In postrevolutionary America, the autonomous individual was both the linchpin of a young nation and a threat to the founders’ vision of ordered liberty. Conceiving of self-government as a psychological as well as a political project, jurists built a republic of laws upon the Enlightenment science of the mind with the aim of producing a responsible citizenry. Susanna Blumenthal probes the assumptions and consequences of this undertaking, revealing how ideas about consciousness, agency, and accountability have shaped American jurisprudence.
Focusing on everyday adjudication, Blumenthal shows that mental soundness was routinely disputed in civil as well as criminal cases. Litigants presented conflicting religious, philosophical, and medical understandings of the self, intensifying fears of a populace maddened by too much liberty. Judges struggled to reconcile common sense notions of rationality with novel scientific concepts that suggested deviant behavior might result from disease rather than conscious choice. Determining the threshold of competence was especially vexing in litigation among family members that raised profound questions about the interconnections between love and consent. This body of law coalesced into a jurisprudence of insanity, which also illuminates the position of those to whom the insane were compared, particularly children, married women, and slaves. Over time, the liberties of the eccentric expanded as jurists came to recognize the diversity of beliefs held by otherwise reasonable persons.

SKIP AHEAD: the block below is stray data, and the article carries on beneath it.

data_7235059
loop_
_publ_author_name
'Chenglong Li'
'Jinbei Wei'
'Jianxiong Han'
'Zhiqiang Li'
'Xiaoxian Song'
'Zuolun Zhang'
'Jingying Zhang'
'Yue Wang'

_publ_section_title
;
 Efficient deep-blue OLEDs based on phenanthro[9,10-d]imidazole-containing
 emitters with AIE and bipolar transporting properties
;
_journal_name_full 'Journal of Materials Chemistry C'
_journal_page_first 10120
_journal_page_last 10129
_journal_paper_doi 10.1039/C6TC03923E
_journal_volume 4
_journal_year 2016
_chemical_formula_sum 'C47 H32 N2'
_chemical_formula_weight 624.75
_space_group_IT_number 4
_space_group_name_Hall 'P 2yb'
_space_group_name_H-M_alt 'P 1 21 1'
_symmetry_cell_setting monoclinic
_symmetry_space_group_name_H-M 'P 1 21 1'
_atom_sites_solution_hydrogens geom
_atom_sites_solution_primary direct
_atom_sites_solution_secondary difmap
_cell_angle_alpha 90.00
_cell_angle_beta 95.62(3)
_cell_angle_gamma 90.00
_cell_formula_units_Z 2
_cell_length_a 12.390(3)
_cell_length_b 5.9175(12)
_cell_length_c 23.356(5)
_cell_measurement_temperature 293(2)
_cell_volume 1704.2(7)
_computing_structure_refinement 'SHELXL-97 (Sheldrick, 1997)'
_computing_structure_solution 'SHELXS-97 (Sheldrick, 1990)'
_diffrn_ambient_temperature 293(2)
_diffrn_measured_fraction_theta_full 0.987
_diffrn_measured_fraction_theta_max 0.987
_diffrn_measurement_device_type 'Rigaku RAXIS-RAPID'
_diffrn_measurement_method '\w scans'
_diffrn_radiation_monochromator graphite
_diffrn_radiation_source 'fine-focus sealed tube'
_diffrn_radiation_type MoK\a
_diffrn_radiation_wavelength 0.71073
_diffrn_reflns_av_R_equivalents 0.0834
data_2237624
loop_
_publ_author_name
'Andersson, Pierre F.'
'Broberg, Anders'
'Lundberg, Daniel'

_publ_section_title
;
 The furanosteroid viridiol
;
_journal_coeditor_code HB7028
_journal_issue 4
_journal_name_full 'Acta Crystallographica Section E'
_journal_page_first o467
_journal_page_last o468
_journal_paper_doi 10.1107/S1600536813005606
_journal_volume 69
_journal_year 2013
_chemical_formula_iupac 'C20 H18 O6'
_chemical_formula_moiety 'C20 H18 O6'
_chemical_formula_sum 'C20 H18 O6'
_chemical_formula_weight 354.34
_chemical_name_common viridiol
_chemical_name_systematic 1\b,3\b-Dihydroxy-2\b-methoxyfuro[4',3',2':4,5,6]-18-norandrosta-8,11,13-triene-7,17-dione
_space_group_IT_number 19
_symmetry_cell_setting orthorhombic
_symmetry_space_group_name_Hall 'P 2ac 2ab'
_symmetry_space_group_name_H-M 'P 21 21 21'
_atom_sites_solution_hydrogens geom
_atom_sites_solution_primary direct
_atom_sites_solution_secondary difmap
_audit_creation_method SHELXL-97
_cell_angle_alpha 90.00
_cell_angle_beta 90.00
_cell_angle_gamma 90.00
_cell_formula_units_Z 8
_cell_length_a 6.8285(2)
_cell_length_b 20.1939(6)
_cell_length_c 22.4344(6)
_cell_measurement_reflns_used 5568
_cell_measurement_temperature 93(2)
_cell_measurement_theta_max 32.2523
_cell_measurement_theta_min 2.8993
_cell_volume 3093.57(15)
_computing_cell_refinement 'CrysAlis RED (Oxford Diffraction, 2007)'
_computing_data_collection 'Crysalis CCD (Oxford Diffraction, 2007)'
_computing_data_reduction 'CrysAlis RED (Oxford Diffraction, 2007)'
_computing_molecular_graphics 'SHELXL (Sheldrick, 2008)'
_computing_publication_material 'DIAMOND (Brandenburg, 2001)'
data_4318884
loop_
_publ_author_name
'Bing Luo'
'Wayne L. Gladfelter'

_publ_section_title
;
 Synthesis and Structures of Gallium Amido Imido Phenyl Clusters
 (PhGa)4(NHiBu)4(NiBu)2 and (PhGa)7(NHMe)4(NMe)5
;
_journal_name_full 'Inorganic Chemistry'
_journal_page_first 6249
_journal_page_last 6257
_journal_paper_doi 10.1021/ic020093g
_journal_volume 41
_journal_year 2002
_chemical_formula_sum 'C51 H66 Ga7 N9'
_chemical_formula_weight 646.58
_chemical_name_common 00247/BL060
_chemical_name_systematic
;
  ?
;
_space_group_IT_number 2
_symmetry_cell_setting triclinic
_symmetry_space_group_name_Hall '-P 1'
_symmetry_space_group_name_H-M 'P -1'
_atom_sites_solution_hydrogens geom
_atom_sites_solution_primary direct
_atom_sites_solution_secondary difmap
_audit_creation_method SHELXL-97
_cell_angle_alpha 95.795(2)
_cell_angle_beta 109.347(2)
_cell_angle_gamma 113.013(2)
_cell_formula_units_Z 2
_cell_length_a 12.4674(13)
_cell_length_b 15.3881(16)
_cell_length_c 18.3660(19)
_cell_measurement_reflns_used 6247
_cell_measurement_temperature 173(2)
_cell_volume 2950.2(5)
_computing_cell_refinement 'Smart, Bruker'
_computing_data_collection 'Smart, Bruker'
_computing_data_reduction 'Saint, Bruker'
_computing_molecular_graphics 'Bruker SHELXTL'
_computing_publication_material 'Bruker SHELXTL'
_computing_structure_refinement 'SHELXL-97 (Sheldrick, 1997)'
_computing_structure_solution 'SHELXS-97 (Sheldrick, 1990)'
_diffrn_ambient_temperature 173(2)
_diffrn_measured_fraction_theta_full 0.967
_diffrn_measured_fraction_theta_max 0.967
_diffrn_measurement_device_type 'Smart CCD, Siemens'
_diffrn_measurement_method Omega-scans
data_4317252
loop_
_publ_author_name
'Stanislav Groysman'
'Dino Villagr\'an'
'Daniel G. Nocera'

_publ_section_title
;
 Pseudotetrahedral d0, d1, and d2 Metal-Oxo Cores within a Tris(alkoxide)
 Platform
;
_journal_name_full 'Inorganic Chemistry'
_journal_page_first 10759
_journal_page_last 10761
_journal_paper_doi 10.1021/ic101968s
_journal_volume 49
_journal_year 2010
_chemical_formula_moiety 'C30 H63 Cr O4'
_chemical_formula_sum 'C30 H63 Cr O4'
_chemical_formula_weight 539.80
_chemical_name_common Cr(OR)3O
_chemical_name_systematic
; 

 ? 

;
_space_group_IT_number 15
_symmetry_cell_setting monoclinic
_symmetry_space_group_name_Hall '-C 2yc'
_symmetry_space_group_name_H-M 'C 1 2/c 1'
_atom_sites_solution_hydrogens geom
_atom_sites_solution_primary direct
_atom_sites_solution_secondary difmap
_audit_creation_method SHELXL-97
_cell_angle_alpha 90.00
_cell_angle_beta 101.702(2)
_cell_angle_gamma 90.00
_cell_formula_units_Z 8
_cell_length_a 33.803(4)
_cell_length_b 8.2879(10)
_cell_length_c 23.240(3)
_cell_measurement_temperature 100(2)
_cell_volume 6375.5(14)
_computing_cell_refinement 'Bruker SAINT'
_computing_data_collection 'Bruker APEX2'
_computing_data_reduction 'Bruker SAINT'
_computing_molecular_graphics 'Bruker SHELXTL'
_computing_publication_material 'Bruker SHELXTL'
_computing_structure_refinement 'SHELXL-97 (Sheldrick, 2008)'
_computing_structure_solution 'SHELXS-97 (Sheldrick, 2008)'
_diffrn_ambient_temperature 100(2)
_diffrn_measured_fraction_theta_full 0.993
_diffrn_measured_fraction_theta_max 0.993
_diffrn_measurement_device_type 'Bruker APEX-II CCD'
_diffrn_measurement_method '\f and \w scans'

In calling attention to the problematic relationship between consciousness and liability, Law and the Modern Mind casts new light on the meanings of freedom in the formative era of American law.